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Crypto Vs Ponzi Scheme: The difference

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Many people are still wondering “what’s the difference between ponzi schemes and cryptocurrencies?”. Many have equally said that they are the same..

Well, we will try as much as we can to clarify you on that. Hopefully when you are done reading this post you will understand the difference between both.

Understanding the terms

According to Wikipedia A Ponzi scheme is a form of fraud that lures investors and pays profits to earlier investors with funds from more recent investors. The scheme leads victims to believe that profits are coming from legitimate business activity (e.g., product sales or successful investments), and they remain unaware that other investors are the source of funds. A Ponzi scheme can maintain the illusion of a sustainable business as long as new investors contribute new funds, and as long as most of the investors do not demand full repayment and still believe in the non-existent assets they are purported to own.



Some of the first recorded incidents to meet the modern definition of Ponzi scheme were carried out from 1869 to 1872 by Adele Spitzeder in Germany and by Sarah Howe in the United States in the 1880s through the “Ladies’ Deposit”. Howe offered a solely female clientele an 8% monthly interest rate, and then stole the money that the women had invested. She was eventually discovered and served three years in prison. The Ponzi scheme was also previously described in novels; Charles Dickens’ 1844 novel Martin Chuzzlewit and his 1857 novel Little Dorrit both feature such a scheme.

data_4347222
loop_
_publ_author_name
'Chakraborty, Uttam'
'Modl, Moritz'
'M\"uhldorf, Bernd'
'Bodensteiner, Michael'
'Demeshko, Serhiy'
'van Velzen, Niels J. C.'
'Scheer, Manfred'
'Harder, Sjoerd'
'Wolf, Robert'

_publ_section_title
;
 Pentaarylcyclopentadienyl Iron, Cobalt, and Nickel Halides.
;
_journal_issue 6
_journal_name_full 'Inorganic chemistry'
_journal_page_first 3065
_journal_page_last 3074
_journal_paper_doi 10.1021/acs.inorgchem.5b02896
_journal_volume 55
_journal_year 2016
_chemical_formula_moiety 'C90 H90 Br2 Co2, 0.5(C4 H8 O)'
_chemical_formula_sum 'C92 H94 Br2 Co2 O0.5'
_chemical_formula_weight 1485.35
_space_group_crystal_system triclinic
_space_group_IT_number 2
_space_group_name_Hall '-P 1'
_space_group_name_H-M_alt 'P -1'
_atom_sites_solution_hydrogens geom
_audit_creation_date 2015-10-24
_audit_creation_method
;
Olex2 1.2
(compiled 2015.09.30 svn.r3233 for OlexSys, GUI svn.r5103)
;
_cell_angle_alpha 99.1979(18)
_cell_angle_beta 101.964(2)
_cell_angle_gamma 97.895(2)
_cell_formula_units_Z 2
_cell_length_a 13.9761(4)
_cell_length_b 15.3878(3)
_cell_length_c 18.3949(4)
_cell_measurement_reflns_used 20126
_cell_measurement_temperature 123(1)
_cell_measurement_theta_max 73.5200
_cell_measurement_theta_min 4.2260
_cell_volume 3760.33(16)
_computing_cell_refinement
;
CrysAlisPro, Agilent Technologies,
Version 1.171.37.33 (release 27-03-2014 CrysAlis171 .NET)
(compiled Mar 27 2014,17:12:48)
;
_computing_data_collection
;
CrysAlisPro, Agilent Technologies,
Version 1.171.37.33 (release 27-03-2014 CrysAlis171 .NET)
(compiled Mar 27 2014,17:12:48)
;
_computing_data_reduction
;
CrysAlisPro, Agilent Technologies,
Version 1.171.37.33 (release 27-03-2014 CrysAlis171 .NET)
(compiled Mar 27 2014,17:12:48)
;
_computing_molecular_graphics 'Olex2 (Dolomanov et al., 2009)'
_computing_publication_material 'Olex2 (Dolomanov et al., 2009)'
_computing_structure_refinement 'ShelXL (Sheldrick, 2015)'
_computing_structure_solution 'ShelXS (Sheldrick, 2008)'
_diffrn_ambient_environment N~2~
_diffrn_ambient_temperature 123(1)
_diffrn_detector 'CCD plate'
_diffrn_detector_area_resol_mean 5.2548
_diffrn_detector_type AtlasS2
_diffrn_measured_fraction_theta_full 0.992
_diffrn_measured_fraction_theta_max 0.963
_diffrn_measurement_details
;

In the 1920s, Charles Ponzi carried out this scheme and became well known throughout the United States because of the huge amount of money that he took in. His original scheme was based on the legitimate arbitrage of international reply coupons for postage stamps, but he soon began diverting new investors’ money to make payments to earlier investors and to himself. Unlike earlier similar schemes, Ponzi’s gained considerable press coverage both within the United States and internationally both while it was being perpetrated and after it collapsed – this notoriety eventually led to the type of scheme being named after him.

While A cryptocurrency, crypto-currency, or crypto is a collection of binary data which is designed to work as a medium of exchange. Individual coin ownership records are stored in a ledger, which is a computerized database using strong cryptography to secure transaction records, to control the creation of additional coins, and to verify the transfer of coin ownership. Cryptocurrencies are generally fiat currencies, as they are not backed by or convertible into a commodity. Some crypto schemes use validators to maintain the cryptocurrency. In a proof-of-stake model, owners put up their tokens as collateral. In return, they get authority over the token in proportion to the amount they stake. Generally, these token stakers get additional ownership in the token over time via network fees, newly minted tokens or other such reward mechanisms.



Cryptocurrency does not exist in physical form (like paper money) and is typically not issued by a central authority. Cryptocurrencies typically use decentralized control as opposed to a central bank digital currency (CBDC). When a cryptocurrency is minted or created prior to issuance or issued by a single issuer, it is generally considered centralized. When implemented with decentralized control, each cryptocurrency works through distributed ledger technology, typically a blockchain, that serves as a public financial transaction database.